The United Nations Committee on Information — concluding its forty-fourth session today under the shadow of the tragic killing of yet another journalist in the line of duty — approved two resolutions detailing Member States’ priorities for the Department of Global Communications, from fighting misinformation to helping States protect the fundamental rights to expression and opinion.
Committee on Information
Denouncing the epidemic of misinformation and disinformation proliferating during the coronavirus pandemic, the climate crisis and the rising geopolitical tensions, delegates welcomed today an initiative by the Department of Global Communications to draft a code of conduct to promote integrity in public information while urging it to mainstream multilingualism into its activities.
With core United Nations values under the greatest strain since the Organization’s founding, the Department of Global Communications is spearheading robust efforts to stem the tide of disinformation, counter attacks on human rights and tell the human stories on the front lines of conflict, the agency’s top official told the Committee on Information, as members opened their forty-fourth session today.
The Committee on Information, which oversees the work of the Department of Global Communications, concluded its annual session today with the adoption of its report to the General Assembly, which includes two resolutions for formal adoption by the 193-nation organ.
The Committee on Information continued its annual session today, as delegates decried the epidemic of disinformation spreading around the world faster than the COVID-19 virus and tasked the United Nations with strengthening multilingual strategic communications to inoculate populations against this harmful trend.
The massive spread of misinformation and disinformation and surge of hate speech that has coalesced to undermine global public health during the COVID-19 crisis presents an “immediate test case” for the United Nations Department of Global Communications and its vision of a world thriving in peace, dignity and equality, its chief told the Committee on Information today, as delegates began their annual session.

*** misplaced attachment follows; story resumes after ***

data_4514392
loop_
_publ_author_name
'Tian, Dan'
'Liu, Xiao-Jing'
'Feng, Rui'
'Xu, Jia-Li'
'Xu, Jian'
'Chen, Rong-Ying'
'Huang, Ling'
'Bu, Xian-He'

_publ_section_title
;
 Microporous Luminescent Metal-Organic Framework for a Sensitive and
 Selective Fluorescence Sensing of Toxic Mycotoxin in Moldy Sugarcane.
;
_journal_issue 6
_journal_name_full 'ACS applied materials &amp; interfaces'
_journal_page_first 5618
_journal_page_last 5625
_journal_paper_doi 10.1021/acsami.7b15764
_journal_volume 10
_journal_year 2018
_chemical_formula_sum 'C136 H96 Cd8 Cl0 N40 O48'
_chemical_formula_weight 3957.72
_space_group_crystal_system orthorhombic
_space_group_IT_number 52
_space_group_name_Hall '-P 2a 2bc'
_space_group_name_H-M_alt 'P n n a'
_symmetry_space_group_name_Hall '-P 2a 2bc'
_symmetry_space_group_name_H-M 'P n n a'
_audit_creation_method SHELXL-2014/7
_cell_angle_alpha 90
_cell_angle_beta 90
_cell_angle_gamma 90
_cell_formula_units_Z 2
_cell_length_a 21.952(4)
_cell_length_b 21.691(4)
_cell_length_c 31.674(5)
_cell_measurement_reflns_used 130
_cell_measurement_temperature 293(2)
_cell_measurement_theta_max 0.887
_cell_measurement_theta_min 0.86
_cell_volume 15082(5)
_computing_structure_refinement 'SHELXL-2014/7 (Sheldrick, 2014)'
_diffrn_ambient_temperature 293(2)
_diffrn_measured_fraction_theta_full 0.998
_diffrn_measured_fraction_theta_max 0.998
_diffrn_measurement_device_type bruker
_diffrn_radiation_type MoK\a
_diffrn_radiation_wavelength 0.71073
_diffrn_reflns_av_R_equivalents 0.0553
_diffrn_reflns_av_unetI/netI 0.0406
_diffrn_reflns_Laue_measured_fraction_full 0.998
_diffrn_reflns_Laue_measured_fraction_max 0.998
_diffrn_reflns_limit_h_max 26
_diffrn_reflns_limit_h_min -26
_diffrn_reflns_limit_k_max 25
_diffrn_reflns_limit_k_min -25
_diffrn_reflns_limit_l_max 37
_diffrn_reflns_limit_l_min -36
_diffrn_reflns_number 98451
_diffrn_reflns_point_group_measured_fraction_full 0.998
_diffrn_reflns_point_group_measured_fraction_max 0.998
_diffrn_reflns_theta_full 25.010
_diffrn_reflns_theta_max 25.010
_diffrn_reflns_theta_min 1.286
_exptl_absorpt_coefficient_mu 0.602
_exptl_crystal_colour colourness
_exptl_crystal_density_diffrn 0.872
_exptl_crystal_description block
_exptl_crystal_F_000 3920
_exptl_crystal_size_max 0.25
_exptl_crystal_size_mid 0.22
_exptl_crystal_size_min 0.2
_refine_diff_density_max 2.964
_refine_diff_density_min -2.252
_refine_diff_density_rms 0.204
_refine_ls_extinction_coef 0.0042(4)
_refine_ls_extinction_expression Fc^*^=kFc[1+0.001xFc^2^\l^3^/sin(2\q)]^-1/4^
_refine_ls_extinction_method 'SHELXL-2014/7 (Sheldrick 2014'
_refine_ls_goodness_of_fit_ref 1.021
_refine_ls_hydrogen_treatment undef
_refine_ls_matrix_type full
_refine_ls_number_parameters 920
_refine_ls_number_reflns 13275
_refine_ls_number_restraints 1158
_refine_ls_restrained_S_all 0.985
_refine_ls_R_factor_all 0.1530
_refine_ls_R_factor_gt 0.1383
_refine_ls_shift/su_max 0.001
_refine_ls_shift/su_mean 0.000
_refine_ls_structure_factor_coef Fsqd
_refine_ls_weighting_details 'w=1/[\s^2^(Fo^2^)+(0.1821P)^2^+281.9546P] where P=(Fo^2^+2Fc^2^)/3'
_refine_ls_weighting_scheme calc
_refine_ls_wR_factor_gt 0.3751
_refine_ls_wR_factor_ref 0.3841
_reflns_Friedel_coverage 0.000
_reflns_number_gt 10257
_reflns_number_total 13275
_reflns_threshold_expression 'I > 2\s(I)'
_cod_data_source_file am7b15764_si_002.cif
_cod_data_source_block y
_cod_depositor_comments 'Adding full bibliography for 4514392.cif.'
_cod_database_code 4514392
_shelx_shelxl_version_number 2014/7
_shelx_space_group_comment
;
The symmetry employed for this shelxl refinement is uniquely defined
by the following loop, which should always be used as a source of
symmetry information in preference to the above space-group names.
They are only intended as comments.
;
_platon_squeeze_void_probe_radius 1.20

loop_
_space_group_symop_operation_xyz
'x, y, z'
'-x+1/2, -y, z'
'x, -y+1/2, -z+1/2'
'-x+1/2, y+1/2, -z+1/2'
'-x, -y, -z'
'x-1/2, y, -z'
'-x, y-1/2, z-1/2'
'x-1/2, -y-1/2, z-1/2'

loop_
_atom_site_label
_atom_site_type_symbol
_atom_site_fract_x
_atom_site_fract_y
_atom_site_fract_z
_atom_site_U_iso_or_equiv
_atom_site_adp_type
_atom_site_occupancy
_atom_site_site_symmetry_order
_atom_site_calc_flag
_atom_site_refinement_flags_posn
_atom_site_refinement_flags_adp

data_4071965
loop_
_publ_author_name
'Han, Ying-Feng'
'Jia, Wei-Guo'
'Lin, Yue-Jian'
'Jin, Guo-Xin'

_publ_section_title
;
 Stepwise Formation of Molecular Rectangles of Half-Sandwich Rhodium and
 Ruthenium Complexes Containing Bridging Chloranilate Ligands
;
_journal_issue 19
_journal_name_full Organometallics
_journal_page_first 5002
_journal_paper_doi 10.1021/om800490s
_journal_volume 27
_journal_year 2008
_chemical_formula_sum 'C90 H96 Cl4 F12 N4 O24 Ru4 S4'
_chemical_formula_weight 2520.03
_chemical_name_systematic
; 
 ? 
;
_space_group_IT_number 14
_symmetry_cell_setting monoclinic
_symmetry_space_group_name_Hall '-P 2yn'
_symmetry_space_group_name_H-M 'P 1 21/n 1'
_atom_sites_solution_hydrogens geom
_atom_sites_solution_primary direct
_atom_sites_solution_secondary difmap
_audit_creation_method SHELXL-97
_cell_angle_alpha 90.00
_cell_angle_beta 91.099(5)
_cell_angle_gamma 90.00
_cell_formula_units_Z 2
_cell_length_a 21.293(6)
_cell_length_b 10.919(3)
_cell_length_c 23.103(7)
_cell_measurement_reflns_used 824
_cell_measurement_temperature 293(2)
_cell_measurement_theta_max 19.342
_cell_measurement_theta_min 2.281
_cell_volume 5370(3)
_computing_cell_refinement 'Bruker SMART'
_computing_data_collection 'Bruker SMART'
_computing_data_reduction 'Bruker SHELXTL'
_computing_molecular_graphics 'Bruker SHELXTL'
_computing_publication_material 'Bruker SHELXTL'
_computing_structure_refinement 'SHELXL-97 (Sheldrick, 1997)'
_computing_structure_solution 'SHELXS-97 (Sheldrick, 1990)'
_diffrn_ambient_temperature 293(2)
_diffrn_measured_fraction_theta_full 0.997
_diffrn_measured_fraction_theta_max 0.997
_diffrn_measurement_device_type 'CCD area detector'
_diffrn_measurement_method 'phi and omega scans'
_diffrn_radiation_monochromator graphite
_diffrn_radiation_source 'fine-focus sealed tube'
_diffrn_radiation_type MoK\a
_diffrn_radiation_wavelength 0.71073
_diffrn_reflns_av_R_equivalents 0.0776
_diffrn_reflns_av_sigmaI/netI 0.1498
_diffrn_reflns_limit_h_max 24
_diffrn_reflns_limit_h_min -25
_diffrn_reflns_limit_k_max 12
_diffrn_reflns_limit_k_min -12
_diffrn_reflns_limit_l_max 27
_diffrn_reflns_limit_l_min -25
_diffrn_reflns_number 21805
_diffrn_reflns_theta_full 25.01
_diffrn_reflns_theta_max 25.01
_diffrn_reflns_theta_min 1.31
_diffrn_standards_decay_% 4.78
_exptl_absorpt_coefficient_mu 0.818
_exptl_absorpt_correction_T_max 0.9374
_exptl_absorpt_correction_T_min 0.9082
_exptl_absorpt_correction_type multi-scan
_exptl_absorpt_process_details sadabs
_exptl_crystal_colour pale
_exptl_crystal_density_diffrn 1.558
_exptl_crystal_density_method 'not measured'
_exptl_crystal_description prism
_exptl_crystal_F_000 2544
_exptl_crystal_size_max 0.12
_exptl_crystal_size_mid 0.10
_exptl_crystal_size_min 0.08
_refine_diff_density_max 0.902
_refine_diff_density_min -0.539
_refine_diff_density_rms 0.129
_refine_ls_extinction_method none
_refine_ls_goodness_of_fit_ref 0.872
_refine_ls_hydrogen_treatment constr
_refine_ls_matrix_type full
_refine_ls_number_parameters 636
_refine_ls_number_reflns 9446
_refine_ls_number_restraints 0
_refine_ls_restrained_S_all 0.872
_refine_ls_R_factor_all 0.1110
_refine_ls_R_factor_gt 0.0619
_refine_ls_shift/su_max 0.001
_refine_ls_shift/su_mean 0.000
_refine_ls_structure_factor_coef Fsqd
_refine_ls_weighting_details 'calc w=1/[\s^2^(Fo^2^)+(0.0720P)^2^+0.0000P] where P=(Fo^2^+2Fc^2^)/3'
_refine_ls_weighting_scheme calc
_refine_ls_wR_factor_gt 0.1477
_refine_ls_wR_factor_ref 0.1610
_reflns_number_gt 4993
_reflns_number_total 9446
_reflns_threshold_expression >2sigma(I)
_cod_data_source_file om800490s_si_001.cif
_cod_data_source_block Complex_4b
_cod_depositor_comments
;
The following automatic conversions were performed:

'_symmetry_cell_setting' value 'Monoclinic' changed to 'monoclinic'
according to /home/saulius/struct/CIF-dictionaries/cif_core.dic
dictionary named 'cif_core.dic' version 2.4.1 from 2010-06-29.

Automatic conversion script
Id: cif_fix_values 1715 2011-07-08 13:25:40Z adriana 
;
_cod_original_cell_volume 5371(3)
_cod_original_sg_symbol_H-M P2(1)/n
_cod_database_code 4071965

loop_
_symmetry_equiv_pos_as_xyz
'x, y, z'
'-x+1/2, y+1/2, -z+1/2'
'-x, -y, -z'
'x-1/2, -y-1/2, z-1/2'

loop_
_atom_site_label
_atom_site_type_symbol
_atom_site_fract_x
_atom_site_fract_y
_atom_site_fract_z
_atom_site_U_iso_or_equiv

The Committee on Information closed its annual session during a videoconference meeting today, approving two hallmark draft resolutions, one focused on core questions of press freedom and the second laying out its requests and expectations for the newly reformed Department of Global Communications.
Closing its annual session today, the Committee on Information approved two draft resolutions, the second of which also stresses that Member States should refrain from using information and communications technology in contravention of international law, including the Charter of the United Nations.
The Department of Global Communications is counting on Member States to help it accelerate the pace of modernization and improve the ways it informs the world about the work of the United Nations in an era of challenge for multilateralism, the Committee on Information heard today.
As the Committee on Information entered the second day of its forty-first session today, speakers took opposing stances on the Special Information Programme on the Question of Palestine — which the Department of Global Communications oversees — while also spotlighting the potential negative impact of fake news on international relations.